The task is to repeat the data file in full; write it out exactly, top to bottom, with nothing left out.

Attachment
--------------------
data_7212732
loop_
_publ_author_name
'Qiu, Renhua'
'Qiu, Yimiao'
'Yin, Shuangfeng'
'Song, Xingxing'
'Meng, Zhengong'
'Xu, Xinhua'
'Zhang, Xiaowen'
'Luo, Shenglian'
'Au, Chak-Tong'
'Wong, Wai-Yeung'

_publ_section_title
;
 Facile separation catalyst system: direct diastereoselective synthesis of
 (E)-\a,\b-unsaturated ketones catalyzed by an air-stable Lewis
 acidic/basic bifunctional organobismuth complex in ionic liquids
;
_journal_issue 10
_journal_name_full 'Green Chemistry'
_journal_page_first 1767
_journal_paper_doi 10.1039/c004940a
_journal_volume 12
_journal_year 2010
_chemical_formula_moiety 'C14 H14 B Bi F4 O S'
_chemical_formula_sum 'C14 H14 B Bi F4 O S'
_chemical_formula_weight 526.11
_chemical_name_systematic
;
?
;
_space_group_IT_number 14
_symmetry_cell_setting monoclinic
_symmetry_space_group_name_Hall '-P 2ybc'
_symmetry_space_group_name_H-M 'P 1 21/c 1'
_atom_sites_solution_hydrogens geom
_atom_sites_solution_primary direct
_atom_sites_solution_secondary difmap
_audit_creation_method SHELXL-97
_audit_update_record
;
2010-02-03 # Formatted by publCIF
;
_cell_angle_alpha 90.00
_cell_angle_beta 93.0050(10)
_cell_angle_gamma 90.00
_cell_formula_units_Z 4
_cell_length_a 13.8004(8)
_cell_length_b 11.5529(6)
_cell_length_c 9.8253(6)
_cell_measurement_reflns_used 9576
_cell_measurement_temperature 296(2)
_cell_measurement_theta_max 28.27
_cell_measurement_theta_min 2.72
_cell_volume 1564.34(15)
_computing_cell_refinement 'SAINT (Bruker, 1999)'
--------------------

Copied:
data_7212732
loop_
_publ_author_name
'Qiu, Renhua'
'Qiu, Yimiao'
'Yin, Shuangfeng'
'Song, Xingxing'
'Meng, Zhengong'
'Xu, Xinhua'
'Zhang, Xiaowen'
'Luo, Shenglian'
'Au, Chak-Tong'
'Wong, Wai-Yeung'

_publ_section_title
;
 Facile separation catalyst system: direct diastereoselective synthesis of
 (E)-\a,\b-unsaturated ketones catalyzed by an air-stable Lewis
 acidic/basic bifunctional organobismuth complex in ionic liquids
;
_journal_issue 10
_journal_name_full 'Green Chemistry'
_journal_page_first 1767
_journal_paper_doi 10.1039/c004940a
_journal_volume 12
_journal_year 2010
_chemical_formula_moiety 'C14 H14 B Bi F4 O S'
_chemical_formula_sum 'C14 H14 B Bi F4 O S'
_chemical_formula_weight 526.11
_chemical_name_systematic
;
?
;
_space_group_IT_number 14
_symmetry_cell_setting monoclinic
_symmetry_space_group_name_Hall '-P 2ybc'
_symmetry_space_group_name_H-M 'P 1 21/c 1'
_atom_sites_solution_hydrogens geom
_atom_sites_solution_primary direct
_atom_sites_solution_secondary difmap
_audit_creation_method SHELXL-97
_audit_update_record
;
2010-02-03 # Formatted by publCIF
;
_cell_angle_alpha 90.00
_cell_angle_beta 93.0050(10)
_cell_angle_gamma 90.00
_cell_formula_units_Z 4
_cell_length_a 13.8004(8)
_cell_length_b 11.5529(6)
_cell_length_c 9.8253(6)
_cell_measurement_reflns_used 9576
_cell_measurement_temperature 296(2)
_cell_measurement_theta_max 28.27
_cell_measurement_theta_min 2.72
_cell_volume 1564.34(15)
_computing_cell_refinement 'SAINT (Bruker, 1999)'